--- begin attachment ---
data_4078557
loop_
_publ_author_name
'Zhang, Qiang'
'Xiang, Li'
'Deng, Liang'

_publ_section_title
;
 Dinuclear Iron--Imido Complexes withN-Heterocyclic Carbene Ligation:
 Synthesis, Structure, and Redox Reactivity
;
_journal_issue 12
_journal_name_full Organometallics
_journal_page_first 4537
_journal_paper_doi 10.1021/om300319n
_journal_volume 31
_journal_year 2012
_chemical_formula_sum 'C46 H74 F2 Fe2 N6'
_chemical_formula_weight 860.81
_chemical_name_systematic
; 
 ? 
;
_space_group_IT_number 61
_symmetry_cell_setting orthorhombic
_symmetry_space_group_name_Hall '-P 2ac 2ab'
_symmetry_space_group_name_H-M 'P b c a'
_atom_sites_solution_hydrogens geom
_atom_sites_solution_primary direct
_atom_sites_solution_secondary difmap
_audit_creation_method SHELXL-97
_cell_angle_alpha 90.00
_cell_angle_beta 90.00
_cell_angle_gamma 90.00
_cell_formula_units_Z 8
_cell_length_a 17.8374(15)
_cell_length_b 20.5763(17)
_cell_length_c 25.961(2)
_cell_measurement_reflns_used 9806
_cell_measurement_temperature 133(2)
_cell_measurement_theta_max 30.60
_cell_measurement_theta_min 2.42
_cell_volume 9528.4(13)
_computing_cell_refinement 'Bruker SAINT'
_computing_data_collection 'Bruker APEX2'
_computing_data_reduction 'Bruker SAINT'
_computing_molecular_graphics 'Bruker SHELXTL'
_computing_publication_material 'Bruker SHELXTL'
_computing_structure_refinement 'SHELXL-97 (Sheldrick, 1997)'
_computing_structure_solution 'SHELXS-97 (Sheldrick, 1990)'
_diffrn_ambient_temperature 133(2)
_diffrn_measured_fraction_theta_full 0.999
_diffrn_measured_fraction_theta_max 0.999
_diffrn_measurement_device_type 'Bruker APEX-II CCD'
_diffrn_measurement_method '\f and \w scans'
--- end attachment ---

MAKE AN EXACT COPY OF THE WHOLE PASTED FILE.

data_4078557
loop_
_publ_author_name
'Zhang, Qiang'
'Xiang, Li'
'Deng, Liang'

_publ_section_title
;
 Dinuclear Iron--Imido Complexes withN-Heterocyclic Carbene Ligation:
 Synthesis, Structure, and Redox Reactivity
;
_journal_issue 12
_journal_name_full Organometallics
_journal_page_first 4537
_journal_paper_doi 10.1021/om300319n
_journal_volume 31
_journal_year 2012
_chemical_formula_sum 'C46 H74 F2 Fe2 N6'
_chemical_formula_weight 860.81
_chemical_name_systematic
; 
 ? 
;
_space_group_IT_number 61
_symmetry_cell_setting orthorhombic
_symmetry_space_group_name_Hall '-P 2ac 2ab'
_symmetry_space_group_name_H-M 'P b c a'
_atom_sites_solution_hydrogens geom
_atom_sites_solution_primary direct
_atom_sites_solution_secondary difmap
_audit_creation_method SHELXL-97
_cell_angle_alpha 90.00
_cell_angle_beta 90.00
_cell_angle_gamma 90.00
_cell_formula_units_Z 8
_cell_length_a 17.8374(15)
_cell_length_b 20.5763(17)
_cell_length_c 25.961(2)
_cell_measurement_reflns_used 9806
_cell_measurement_temperature 133(2)
_cell_measurement_theta_max 30.60
_cell_measurement_theta_min 2.42
_cell_volume 9528.4(13)
_computing_cell_refinement 'Bruker SAINT'
_computing_data_collection 'Bruker APEX2'
_computing_data_reduction 'Bruker SAINT'
_computing_molecular_graphics 'Bruker SHELXTL'
_computing_publication_material 'Bruker SHELXTL'
_computing_structure_refinement 'SHELXL-97 (Sheldrick, 1997)'
_computing_structure_solution 'SHELXS-97 (Sheldrick, 1990)'
_diffrn_ambient_temperature 133(2)
_diffrn_measured_fraction_theta_full 0.999
_diffrn_measured_fraction_theta_max 0.999
_diffrn_measurement_device_type 'Bruker APEX-II CCD'
_diffrn_measurement_method '\f and \w scans'